Traveler Beware: My extremely expensive, and useless, trip to a travel clinic

One shot and I’m out half a month’s rent. The other needle pierced my skin and I lost the other half. Welcome to the world of travel clinics, which exploit your fears just enough to empty your wallet.

Honestly, I partly blame myself. As the weeks until our Korea departure flew by, Chickpea and I started panicking about getting our vaccinations updated. Korea is no disease hotbed, but  we were determined to try as much crazy food as we could while in the country (and a few neighboring Asian countries as well) and a little typhoid sure puts the damper on international traveling. So, I pulled out the ol’ laptop and Googled “Travel Clinic.”

The first entry was for a Maryland-based company called Passport Health. They have an office in Tampa close to my former job, so without looking at any other options, we booked an appointment for the next week. Why would I look anywhere else? We had no health insurance (and even if we did, most insurance companies will not pay for vaccinations related to travel) and I figured most doctor offices would need to order our special vaccines from a place like Passport Health . I knew it was a specialty clinic, and so probably a bit more expensive, but I was woefully unprepared for how much more expensive. Not to mention the infuriating, and factually incorrect, introductory visit.

The day before our appointment, I looked up travel advisories from the Center of Disease Control and my trusty Lonely Planet Korea book. After a talk with Chickpea, we decided on vaccines to protect us from typhoid, hepatitis A & B and meningitis. We would also ask about the need for Japanese encephalitis.

The next day, after work, we walked into the travel clinic office and the receptionist quickly took us back to one of the nurses. We sat down in her office and she pulled out a thick book with “Korea” and our names on the front. She opened the first page.

“So, let’s start with malaria,” she said, and so began our hour of useless health information.

“Well, by the looks of this map, Korea is full of malaria,” she continued while pulling up a website I’d never heard of before. “We have kits that can last you the entire year.”

Unfortunately for this nurse’s commission, I checked maps from the CDC and World Health Organization the night before. Except for a tiny part of rural countryside near the border of North Korea, South Korea is virtually free of malaria. I, of course, told this the woman who immediately disregarded it.

“So, do you just need a six month supply then?” she asked innocently.

“No, there is no malaria danger where we are going,” I said again, “but if there happens to be some epidemic, we’ll have health insurance and we’ll buy the malaria pills in Korea.”

“Oh, well how about for the first couple months?”

“No. We’ll have somebody there to help us if we need it.”

“Oh, well when are you going to meet them? Maybe you need some pills for the first 30 days?”

“Uh … no.”

“How about just a small pack for six days just to be safe?”

This is how the next hour went: the nurse going over each and every possible medical emergency.

“How about rabies? You never know when you’ll get bit by a dog.” (We’ll take the chance, especially considering if you do get bit and have the vaccine, you still need to go to the hospital for follow-up shots.)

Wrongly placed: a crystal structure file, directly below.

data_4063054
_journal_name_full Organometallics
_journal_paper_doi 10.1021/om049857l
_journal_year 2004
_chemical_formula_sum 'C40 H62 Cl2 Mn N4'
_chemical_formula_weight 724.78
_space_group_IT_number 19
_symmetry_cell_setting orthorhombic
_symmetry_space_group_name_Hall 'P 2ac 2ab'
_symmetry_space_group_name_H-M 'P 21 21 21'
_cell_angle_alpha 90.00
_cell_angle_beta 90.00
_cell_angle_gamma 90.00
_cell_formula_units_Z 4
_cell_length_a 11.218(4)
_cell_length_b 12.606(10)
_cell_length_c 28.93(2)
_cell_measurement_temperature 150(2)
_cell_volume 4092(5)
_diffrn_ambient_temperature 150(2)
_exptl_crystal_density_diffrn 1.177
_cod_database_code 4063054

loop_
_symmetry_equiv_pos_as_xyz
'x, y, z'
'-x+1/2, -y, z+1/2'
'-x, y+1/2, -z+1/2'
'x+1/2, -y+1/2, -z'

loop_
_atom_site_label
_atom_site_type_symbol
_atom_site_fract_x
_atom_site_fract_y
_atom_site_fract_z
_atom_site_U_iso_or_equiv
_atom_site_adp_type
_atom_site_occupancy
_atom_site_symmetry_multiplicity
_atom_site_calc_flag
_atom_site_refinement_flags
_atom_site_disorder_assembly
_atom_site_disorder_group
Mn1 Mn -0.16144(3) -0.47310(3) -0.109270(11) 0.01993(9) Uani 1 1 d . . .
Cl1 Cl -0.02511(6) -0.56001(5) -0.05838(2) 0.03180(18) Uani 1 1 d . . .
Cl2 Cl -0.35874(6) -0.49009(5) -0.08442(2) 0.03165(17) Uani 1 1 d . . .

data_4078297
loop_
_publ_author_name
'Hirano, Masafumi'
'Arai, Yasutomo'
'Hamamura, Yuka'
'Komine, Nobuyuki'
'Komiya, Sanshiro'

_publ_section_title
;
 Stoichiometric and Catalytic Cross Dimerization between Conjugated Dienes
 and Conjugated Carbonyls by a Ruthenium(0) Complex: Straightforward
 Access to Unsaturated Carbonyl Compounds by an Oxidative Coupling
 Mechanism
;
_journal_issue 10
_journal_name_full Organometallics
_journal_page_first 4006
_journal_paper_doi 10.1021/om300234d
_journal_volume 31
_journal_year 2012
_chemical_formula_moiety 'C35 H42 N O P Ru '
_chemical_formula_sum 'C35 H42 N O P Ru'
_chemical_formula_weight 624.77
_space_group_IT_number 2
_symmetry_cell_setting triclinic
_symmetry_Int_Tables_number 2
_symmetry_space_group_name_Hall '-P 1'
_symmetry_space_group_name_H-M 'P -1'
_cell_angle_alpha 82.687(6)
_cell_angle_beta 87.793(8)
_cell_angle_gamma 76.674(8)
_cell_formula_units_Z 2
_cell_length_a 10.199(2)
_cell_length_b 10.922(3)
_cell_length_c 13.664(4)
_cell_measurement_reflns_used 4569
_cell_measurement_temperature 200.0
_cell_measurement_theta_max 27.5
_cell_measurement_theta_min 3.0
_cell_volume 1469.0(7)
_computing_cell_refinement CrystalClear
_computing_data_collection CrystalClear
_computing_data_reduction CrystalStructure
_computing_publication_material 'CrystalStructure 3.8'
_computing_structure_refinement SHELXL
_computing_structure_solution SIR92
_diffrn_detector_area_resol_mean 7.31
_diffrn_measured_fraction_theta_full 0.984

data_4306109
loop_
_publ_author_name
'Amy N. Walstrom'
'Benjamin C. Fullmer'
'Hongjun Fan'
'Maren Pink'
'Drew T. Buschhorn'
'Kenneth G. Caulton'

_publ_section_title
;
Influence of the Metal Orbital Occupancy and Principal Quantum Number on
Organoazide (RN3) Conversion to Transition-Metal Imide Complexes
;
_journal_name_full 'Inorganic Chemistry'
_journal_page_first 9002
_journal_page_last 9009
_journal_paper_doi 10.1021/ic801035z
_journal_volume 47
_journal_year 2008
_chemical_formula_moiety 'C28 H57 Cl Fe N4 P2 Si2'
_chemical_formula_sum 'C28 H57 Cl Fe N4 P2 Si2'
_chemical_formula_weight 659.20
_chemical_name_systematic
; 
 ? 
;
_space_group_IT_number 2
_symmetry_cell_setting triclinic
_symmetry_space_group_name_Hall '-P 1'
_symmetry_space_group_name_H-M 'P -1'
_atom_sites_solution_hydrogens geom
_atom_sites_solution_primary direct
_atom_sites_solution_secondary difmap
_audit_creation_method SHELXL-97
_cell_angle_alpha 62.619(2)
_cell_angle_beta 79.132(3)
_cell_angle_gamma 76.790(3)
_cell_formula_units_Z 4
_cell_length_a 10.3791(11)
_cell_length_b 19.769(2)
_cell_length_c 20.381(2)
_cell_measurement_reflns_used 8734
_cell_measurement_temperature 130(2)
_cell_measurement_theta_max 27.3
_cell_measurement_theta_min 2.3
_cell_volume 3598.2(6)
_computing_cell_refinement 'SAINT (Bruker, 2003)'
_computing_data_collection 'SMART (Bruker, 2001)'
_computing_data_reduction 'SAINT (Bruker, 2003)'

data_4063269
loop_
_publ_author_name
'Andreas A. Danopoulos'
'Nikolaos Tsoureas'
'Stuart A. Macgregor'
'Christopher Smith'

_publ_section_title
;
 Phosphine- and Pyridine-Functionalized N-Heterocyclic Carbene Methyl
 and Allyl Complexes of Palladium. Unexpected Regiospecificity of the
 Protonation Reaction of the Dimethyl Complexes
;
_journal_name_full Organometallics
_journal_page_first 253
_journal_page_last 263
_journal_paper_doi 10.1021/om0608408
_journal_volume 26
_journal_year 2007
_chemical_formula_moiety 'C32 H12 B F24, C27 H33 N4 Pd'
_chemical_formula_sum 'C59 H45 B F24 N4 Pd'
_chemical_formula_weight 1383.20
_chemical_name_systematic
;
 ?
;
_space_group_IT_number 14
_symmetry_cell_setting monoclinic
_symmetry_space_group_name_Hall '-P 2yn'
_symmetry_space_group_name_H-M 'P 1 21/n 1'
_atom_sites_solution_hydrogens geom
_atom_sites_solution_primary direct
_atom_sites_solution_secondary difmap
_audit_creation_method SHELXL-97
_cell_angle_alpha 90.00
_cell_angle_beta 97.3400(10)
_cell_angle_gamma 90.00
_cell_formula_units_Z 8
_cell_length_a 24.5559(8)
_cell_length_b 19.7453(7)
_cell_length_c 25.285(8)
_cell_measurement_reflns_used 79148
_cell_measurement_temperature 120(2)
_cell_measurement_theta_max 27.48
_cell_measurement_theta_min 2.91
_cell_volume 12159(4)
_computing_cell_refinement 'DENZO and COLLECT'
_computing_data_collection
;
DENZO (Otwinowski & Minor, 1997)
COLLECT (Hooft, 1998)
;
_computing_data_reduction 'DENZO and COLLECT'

“Oh, you need [insert vaccine here], because you never know how far a hospital is. And, well, you know those people …”

“Last but not least, we have a small kit here for preventing traveler’s diarrhea.”

Besides trying to induce paranoia, this nurse also seemed to think South Korea’s position in world health was equivalent to Haiti.

Eventually, we made her understand we were only getting vaccines for typhoid, meningitis, and Hep A & B. We thanked her and went out to pay. Our total? Just about $400.

Roughly, it broke down like this: $60 for the typhoid vaccine pills, $130 for the meningitis, $180 for one shot of Twinrix (Hep A & B vaccine) and a $45 consultation fee.

But that wasn’t all.

We needed two more shots of Twinrix at $180 a pop over the next month, and we’d have to pay the $45 consultation fee every time.

Are you keeping track? That’s close to $900.

Needless to say, we didn’t go back. And once we got home from that awful visit, Chickpea did her own Internet search and — wallah — found out the local county health clinic also does many vaccines, including typhoid. Their cost? Only $60 a shot. Passport Health had overcharged us by about 300%.

Ouch. Hearing that was almost as painful as the two shots in my arm.

One shot and I’m out half a month’s rent. The other needle pierced my skin and I lost the other half.

2 thoughts on “Traveler Beware: My extremely expensive, and useless, trip to a travel clinic

  1. Stories like this enrage me. Since purchasing my own health insurance two years ago, I’ve become distrustful of all doctors, clinics, dentists, hospitals, tests, drugs, younameit. Unless you work for the government and have baller insurance, you have to research EVERYTHING when it comes to health care. I’m glad Chickpea hit the Google and found cheaper Typhoid vaccines.

    Diarrhea vaccines?!?! How did they intend to administer these vaccines? By asking you to bend over? This experience is a travel magazine feature waiting to happen. Don’t you think?

  2. Pingback: Checklist before moving to Korea (or any other country) «

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